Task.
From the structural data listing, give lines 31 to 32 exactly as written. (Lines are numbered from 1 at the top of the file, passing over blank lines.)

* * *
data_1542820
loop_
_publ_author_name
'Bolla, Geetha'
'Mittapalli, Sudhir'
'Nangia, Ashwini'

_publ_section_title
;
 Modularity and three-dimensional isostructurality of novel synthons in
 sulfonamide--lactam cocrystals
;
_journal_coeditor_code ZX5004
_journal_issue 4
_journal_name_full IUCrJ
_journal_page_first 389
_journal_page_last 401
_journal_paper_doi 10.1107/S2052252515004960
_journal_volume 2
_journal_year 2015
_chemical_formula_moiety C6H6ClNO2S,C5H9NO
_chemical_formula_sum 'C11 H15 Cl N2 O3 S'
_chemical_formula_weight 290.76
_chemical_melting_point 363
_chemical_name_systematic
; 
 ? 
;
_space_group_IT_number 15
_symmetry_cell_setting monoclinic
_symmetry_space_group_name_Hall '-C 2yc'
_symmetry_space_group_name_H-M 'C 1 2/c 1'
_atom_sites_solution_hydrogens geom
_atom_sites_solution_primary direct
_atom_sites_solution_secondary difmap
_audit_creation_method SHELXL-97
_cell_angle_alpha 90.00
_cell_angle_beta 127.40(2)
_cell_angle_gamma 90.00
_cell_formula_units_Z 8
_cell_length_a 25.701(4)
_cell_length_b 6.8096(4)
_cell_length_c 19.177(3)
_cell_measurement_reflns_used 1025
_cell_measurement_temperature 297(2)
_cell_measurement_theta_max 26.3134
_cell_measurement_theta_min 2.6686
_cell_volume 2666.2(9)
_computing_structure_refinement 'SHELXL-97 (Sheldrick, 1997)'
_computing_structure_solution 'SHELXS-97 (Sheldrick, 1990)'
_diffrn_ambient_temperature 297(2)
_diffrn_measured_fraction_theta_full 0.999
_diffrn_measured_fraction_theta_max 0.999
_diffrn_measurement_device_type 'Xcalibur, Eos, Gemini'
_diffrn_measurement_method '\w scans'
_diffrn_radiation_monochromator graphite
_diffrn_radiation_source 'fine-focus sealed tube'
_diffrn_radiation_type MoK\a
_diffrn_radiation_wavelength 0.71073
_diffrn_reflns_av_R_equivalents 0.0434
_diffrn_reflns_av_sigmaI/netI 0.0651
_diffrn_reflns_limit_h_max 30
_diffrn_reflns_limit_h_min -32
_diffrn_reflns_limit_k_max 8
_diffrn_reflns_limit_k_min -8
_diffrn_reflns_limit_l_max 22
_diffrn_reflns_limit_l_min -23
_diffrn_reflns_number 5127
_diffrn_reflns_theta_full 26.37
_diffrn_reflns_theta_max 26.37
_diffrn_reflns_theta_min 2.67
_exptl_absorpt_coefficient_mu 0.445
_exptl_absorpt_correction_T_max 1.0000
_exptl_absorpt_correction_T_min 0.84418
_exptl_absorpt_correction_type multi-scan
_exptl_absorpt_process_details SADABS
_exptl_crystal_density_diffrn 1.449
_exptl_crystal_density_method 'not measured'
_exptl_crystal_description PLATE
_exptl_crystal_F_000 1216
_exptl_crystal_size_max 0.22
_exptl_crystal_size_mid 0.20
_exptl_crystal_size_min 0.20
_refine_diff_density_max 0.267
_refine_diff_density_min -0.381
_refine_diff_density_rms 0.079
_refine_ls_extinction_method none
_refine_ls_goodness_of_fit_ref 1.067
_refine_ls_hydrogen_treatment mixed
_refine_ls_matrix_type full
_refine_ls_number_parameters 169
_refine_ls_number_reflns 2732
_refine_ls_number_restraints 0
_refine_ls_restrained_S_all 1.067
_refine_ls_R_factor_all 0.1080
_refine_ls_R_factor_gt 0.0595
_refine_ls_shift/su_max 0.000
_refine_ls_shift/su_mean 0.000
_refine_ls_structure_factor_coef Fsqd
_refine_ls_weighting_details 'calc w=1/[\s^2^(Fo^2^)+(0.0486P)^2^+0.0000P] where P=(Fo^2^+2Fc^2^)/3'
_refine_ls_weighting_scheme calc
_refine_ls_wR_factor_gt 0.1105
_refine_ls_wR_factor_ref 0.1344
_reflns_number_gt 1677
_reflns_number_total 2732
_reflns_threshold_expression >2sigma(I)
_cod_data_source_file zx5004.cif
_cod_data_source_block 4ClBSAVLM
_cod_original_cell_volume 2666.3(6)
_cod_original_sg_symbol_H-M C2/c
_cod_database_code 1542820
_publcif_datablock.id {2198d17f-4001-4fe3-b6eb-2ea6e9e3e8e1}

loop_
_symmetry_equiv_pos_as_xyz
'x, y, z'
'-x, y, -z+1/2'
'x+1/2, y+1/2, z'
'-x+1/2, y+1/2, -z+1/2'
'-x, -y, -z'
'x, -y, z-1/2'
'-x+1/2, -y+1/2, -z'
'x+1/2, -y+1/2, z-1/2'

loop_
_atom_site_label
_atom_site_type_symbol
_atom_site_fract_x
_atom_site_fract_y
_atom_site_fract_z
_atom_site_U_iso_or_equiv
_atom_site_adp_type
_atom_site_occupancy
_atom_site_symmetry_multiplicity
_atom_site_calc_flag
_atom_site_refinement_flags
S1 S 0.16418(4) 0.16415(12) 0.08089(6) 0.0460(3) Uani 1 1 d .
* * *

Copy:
_symmetry_space_group_name_H-M 'C 1 2/c 1'
_atom_sites_solution_hydrogens geom